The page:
Chow Dong (Charlie) Hoy was born July 2, 1883, and landed in Vancouver
in the fall of 1902. He went to Barkerville to mine in 1909 and also
lived in Quesnel. Since Mr. Hoy was the only one with a camera at
this time, he took pictures of the other Chinese to send home to their
families overseas. Mr. Hoy brought together Chinese, Causasian, and
First Nations people in his photographs. His pictures display historical
and aesthetic recognition of this era, with the scenery of the Cariboo
always in the backround. Unfortunately, his talents were not realized
until after his death. He provided watch repairs and also cut hair
to make money to send back home. In 1910, Charlie returned to China
to be married. A disciplined man, Charlie Hoy had a clear dislike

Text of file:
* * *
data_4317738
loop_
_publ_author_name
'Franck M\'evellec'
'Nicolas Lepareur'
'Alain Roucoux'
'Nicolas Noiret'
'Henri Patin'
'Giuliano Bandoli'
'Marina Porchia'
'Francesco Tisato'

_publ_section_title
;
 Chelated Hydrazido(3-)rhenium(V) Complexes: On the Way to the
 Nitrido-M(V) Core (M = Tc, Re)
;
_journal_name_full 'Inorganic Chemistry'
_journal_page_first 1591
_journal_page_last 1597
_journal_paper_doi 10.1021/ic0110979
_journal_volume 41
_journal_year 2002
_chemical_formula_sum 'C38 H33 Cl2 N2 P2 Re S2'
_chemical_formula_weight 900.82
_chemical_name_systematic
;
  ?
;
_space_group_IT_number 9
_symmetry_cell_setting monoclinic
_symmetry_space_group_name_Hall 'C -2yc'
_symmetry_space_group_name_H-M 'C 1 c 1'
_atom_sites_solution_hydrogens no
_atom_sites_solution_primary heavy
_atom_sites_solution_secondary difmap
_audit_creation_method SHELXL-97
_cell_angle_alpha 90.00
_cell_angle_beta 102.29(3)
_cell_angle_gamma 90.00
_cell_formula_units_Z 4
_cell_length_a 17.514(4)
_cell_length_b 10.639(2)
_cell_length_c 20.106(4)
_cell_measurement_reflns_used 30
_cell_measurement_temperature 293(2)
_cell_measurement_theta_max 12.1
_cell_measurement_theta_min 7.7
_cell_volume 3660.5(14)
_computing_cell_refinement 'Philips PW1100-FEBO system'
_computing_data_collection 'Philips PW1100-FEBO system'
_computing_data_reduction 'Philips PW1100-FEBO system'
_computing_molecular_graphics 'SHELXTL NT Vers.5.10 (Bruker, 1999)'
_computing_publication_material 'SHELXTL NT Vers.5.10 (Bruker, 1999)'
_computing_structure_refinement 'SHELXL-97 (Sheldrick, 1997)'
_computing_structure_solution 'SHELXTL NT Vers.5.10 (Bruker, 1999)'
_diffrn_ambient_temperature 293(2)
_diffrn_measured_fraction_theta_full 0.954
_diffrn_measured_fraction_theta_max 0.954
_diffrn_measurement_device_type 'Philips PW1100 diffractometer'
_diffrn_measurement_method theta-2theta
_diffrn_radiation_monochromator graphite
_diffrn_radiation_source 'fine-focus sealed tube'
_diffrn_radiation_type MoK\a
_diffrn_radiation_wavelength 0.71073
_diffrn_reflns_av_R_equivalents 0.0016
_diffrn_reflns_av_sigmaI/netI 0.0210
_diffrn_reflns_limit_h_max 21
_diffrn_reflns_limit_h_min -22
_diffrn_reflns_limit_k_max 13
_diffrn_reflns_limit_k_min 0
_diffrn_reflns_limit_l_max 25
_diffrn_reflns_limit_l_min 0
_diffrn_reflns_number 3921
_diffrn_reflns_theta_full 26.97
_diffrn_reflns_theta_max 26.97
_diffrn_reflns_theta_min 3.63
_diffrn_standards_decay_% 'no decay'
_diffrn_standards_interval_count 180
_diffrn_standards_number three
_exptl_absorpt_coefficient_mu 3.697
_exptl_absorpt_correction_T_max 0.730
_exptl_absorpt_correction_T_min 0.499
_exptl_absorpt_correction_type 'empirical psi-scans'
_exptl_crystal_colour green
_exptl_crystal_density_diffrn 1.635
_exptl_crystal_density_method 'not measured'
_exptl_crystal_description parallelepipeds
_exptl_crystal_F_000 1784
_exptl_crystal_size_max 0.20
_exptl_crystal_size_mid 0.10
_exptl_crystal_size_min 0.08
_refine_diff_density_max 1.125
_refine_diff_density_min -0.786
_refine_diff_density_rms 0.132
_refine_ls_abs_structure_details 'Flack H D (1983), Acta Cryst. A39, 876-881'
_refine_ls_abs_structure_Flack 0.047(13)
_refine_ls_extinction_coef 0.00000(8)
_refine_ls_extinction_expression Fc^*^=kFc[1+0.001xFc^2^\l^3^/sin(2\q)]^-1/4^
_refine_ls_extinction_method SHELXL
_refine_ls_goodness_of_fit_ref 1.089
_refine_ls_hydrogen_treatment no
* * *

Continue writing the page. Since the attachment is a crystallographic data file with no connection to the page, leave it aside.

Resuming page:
for smoking, gambling, and drinking. When he returned to the Cariboo,
he bought a store in Quesnel that made him rich - he named it C.D.
Hoy & Co. Charlie and his wife had twelve children who all helped
out in the store. He became Quesnel's first professional photographer
in 1911, and possibly the third Chinese photographer in all of British
Columbia. Charlie also built the Wells Light and Power Plant which
serviced South Wells and Barkerville 1938-1947. He continued his photography
in the Wells area, and also built the Lode Theatre on the tailings.
Charlie Hoy passed away on March 9, 1973. "With his death in 1973
went a strong-willed, hard-working man, a man of vision to the future
in a new land." (Cariboo Observer, date unknown). A beautiful book
entitled First Son, Portraits by C.D. Hoy by Faith Moosang is now
available containing his work.